Kepler's Laws Of Planetary Motion

Kepler's Laws Of Planetary Motion

Introduction

The German astronomer, Johannes Kepler was born in the year 1571. When he was training to become a minister, he came across the work of Nicolaus Copernicus. At that time it was believed that the sun and other planets orbit the earth and not how as we know it now (everything orbits the sun!). Copernicus however, hypothesized that the earth and other planets orbit the sun. He had no proof of this though. All these theories were derided by the church in any case and as everyone knows Galileo was even thrown in jail.

With his continued work in astronomy, he impressed a wealthy Danish astronomer, Tycho Brahe, who then invited him to Prague to work with him. Brahe had an observatory where he kept detailed information about planetary motions. But Brahe didn’t trust Kepler. He thought that his much smarter assistant may surpass him and become the astronomer of the age. Because of this, he didn’t let Kepler access all his data. When Brahe passed away, Kepler finally had access to his data using which he solved the very confusing Martian problem (varying speeds and distances of the planet observed at different times) and through this formulated the Kepler’s Laws of Planetary Motion that he is famous for.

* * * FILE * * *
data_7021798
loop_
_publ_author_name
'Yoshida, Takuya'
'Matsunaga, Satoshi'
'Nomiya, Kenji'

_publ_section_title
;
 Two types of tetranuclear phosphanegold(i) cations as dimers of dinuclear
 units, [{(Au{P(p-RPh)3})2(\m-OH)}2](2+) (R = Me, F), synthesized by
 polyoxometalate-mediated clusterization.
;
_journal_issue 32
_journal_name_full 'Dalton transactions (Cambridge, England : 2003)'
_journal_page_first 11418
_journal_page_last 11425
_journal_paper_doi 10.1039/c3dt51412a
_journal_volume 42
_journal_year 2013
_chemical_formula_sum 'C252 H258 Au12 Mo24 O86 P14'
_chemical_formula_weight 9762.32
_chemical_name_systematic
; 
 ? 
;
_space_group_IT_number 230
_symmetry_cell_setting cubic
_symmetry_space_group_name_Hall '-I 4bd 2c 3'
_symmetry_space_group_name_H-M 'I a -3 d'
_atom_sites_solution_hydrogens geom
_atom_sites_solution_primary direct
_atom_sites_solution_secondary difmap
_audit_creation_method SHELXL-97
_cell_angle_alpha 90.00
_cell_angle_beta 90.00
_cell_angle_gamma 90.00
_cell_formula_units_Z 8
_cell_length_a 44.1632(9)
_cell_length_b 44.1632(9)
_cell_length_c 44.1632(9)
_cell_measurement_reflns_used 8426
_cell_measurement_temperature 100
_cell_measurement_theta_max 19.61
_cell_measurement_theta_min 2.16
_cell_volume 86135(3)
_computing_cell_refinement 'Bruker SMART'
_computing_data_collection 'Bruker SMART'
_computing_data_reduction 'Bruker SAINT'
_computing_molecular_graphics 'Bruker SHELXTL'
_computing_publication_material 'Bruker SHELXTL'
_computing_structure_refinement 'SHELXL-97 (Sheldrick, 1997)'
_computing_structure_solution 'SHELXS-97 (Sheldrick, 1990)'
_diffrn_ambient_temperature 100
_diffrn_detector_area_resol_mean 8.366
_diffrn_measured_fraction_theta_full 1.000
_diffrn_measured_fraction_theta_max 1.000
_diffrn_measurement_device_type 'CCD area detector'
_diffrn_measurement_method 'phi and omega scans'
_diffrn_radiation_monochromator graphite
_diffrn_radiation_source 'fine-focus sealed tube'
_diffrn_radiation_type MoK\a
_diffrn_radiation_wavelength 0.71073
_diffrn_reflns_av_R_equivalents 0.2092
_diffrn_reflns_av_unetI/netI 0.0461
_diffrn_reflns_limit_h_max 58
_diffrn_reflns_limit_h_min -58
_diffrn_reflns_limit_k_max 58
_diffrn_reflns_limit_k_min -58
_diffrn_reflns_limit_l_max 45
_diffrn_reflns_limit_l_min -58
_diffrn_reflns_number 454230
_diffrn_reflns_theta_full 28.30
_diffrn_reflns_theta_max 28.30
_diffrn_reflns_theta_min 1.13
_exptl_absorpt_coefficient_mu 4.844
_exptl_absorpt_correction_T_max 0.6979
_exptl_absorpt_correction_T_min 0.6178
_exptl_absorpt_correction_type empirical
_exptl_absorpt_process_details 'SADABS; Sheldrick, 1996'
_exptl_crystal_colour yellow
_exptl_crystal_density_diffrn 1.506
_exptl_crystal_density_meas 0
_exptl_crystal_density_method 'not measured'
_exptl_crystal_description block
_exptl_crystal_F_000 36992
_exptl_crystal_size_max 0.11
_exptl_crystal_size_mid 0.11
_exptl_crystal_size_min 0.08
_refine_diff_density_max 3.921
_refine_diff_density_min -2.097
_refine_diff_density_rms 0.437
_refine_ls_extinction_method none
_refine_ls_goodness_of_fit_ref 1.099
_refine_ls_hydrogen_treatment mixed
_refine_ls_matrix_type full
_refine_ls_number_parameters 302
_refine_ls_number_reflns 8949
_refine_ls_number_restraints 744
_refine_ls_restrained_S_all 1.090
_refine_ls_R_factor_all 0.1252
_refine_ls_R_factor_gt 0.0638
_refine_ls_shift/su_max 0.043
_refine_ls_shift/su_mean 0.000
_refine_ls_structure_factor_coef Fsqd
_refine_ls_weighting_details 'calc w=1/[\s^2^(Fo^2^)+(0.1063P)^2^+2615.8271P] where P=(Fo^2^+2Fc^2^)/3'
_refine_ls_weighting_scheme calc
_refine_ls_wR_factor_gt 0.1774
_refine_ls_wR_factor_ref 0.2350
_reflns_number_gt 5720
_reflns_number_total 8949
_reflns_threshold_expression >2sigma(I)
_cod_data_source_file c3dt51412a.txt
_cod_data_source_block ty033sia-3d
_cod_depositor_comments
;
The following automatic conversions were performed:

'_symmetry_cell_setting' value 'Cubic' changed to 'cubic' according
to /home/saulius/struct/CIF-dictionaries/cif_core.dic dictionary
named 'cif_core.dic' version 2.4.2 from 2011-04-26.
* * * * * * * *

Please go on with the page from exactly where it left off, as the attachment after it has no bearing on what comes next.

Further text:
Kepler’s Laws Of Planetary Motion

Johannes Kepler published his first two laws about planetary motion in 1609, having found them by analyzing the astronomical observations of Tycho Brahe. Kepler’s laws of planetary motion can be stated as follows:

Kepler’s First Law: Law of Orbits

Kepler’s 1st law means that all planets move around the Sun in elliptical orbits. The orbit of a planet about its star (the sun for our solar system), follows an elliptical path with the star occupying the position of one of the foci of the ellipse formed.

Kepler's Laws Of Planetary Motion

An ellipse traced out by a planet around the sun. The closest point is P and the farthest point is A, P is called the perihelion and A the aphelion. The semimajor axis is half the distance AP.

Kepler’s Second Law: Law of Equal Areas

If we join a planet to its star with an imaginary line, then equal areas are swept by this line in equal intervals of time.

Kepler's Laws Of Planetary Motion

The planet P moves around the sun in an elliptical orbit. The shaded area in the above image is the area ∆A swept out in a small interval of time ∆t.

Kepler’s Third Law: Law of Harmonics or Law of Periods

According to this, the square of the time period (revolution time) is proportional to the cube of the semi-major axis of the elliptical orbit formed.

So, Kepler’s Third Law says

\(P^{2}\alpha a^{3}\)

where ‘a’ is expressed in astronomical units and ‘P’ is the period.

After applying Newton’s Newton’s Law of Gravity and Laws of Motion, Kepler’s Third Law takes a more general form:

\(P^{2}=\frac{4\pi^{2}}{G(M1+M2)}a^{3}\)

where M1 and M2 are the masses of the two orbiting objects in solar masses.


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Practise This Question

The period of revolution of an earth satellite close to surface of earth is 90 min. The time period of another satellite in an orbit at a distance of three times the radius of earth from its surface will be